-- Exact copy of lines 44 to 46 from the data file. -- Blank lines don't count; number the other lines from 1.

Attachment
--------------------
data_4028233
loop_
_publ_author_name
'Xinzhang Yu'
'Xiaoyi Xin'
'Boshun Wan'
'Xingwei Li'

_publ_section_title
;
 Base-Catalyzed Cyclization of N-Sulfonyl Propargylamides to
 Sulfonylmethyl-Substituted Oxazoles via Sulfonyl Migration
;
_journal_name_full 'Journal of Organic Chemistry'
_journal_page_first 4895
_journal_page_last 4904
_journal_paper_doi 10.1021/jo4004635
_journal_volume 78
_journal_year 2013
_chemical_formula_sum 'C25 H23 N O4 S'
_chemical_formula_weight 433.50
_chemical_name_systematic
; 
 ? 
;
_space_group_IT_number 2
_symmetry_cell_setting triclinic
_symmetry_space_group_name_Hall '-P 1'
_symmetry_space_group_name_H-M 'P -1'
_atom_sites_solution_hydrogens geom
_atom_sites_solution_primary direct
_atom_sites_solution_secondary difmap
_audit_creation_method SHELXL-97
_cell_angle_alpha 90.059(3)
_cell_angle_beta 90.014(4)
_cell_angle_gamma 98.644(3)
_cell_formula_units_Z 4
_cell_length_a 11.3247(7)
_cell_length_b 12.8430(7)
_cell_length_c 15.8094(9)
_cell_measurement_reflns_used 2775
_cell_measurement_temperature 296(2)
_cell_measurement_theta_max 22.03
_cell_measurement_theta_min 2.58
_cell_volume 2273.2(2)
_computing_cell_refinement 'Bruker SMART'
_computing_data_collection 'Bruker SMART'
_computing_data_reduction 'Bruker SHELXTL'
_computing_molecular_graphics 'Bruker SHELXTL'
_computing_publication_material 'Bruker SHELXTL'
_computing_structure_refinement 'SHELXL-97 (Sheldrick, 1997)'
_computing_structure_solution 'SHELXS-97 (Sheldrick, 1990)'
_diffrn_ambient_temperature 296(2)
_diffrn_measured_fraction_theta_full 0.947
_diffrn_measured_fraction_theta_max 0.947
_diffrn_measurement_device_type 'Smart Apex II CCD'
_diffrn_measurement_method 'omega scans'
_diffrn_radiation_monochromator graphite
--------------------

_cell_volume 2273.2(2)
_computing_cell_refinement 'Bruker SMART'
_computing_data_collection 'Bruker SMART'